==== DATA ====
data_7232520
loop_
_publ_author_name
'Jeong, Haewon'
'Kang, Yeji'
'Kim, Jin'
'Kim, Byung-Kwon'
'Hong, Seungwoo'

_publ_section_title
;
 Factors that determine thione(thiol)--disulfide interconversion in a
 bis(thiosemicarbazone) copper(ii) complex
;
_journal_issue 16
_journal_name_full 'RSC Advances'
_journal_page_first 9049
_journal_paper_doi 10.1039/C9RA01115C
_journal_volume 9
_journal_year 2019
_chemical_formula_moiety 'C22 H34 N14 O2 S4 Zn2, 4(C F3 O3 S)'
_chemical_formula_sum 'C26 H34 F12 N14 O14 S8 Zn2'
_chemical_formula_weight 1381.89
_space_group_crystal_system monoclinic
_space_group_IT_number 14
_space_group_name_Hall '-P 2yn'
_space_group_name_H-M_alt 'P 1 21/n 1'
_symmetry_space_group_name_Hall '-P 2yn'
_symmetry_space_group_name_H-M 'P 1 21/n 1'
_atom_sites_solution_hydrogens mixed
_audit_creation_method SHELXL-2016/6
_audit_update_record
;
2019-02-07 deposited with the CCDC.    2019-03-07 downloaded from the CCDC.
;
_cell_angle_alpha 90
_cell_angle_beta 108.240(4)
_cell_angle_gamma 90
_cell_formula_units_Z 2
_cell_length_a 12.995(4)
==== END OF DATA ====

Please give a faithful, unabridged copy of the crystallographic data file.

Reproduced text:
data_7232520
loop_
_publ_author_name
'Jeong, Haewon'
'Kang, Yeji'
'Kim, Jin'
'Kim, Byung-Kwon'
'Hong, Seungwoo'

_publ_section_title
;
 Factors that determine thione(thiol)--disulfide interconversion in a
 bis(thiosemicarbazone) copper(ii) complex
;
_journal_issue 16
_journal_name_full 'RSC Advances'
_journal_page_first 9049
_journal_paper_doi 10.1039/C9RA01115C
_journal_volume 9
_journal_year 2019
_chemical_formula_moiety 'C22 H34 N14 O2 S4 Zn2, 4(C F3 O3 S)'
_chemical_formula_sum 'C26 H34 F12 N14 O14 S8 Zn2'
_chemical_formula_weight 1381.89
_space_group_crystal_system monoclinic
_space_group_IT_number 14
_space_group_name_Hall '-P 2yn'
_space_group_name_H-M_alt 'P 1 21/n 1'
_symmetry_space_group_name_Hall '-P 2yn'
_symmetry_space_group_name_H-M 'P 1 21/n 1'
_atom_sites_solution_hydrogens mixed
_audit_creation_method SHELXL-2016/6
_audit_update_record
;
2019-02-07 deposited with the CCDC.    2019-03-07 downloaded from the CCDC.
;
_cell_angle_alpha 90
_cell_angle_beta 108.240(4)
_cell_angle_gamma 90
_cell_formula_units_Z 2
_cell_length_a 12.995(4)